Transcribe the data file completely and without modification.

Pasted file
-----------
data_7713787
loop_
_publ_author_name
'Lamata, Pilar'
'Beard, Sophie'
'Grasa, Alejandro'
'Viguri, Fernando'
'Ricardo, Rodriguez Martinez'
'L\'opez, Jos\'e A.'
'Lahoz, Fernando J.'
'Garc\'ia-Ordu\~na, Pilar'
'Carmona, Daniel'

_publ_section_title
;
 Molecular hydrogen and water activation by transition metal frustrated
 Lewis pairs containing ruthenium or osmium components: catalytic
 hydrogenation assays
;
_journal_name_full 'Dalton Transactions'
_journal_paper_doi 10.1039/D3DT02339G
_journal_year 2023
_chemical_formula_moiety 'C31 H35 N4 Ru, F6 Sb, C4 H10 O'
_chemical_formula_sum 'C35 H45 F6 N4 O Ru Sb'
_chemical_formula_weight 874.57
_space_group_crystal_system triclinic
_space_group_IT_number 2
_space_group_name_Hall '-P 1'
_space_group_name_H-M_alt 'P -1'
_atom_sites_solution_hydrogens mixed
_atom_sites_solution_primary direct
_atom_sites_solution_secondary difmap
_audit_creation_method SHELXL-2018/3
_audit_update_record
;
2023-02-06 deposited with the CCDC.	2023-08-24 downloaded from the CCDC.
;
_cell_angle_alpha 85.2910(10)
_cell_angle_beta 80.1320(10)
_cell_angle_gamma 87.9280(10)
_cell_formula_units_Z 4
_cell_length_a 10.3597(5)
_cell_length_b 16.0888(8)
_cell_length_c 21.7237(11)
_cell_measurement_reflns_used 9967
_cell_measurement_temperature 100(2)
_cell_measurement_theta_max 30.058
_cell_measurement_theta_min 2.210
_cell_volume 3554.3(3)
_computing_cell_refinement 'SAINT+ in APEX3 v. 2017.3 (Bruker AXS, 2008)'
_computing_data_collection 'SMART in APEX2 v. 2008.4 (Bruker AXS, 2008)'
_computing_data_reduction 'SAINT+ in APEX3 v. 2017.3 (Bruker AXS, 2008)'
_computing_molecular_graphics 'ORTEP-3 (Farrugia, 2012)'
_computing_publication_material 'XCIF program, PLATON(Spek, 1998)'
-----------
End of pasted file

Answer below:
data_7713787
loop_
_publ_author_name
'Lamata, Pilar'
'Beard, Sophie'
'Grasa, Alejandro'
'Viguri, Fernando'
'Ricardo, Rodriguez Martinez'
'L\'opez, Jos\'e A.'
'Lahoz, Fernando J.'
'Garc\'ia-Ordu\~na, Pilar'
'Carmona, Daniel'

_publ_section_title
;
 Molecular hydrogen and water activation by transition metal frustrated
 Lewis pairs containing ruthenium or osmium components: catalytic
 hydrogenation assays
;
_journal_name_full 'Dalton Transactions'
_journal_paper_doi 10.1039/D3DT02339G
_journal_year 2023
_chemical_formula_moiety 'C31 H35 N4 Ru, F6 Sb, C4 H10 O'
_chemical_formula_sum 'C35 H45 F6 N4 O Ru Sb'
_chemical_formula_weight 874.57
_space_group_crystal_system triclinic
_space_group_IT_number 2
_space_group_name_Hall '-P 1'
_space_group_name_H-M_alt 'P -1'
_atom_sites_solution_hydrogens mixed
_atom_sites_solution_primary direct
_atom_sites_solution_secondary difmap
_audit_creation_method SHELXL-2018/3
_audit_update_record
;
2023-02-06 deposited with the CCDC.	2023-08-24 downloaded from the CCDC.
;
_cell_angle_alpha 85.2910(10)
_cell_angle_beta 80.1320(10)
_cell_angle_gamma 87.9280(10)
_cell_formula_units_Z 4
_cell_length_a 10.3597(5)
_cell_length_b 16.0888(8)
_cell_length_c 21.7237(11)
_cell_measurement_reflns_used 9967
_cell_measurement_temperature 100(2)
_cell_measurement_theta_max 30.058
_cell_measurement_theta_min 2.210
_cell_volume 3554.3(3)
_computing_cell_refinement 'SAINT+ in APEX3 v. 2017.3 (Bruker AXS, 2008)'
_computing_data_collection 'SMART in APEX2 v. 2008.4 (Bruker AXS, 2008)'
_computing_data_reduction 'SAINT+ in APEX3 v. 2017.3 (Bruker AXS, 2008)'
_computing_molecular_graphics 'ORTEP-3 (Farrugia, 2012)'
_computing_publication_material 'XCIF program, PLATON(Spek, 1998)'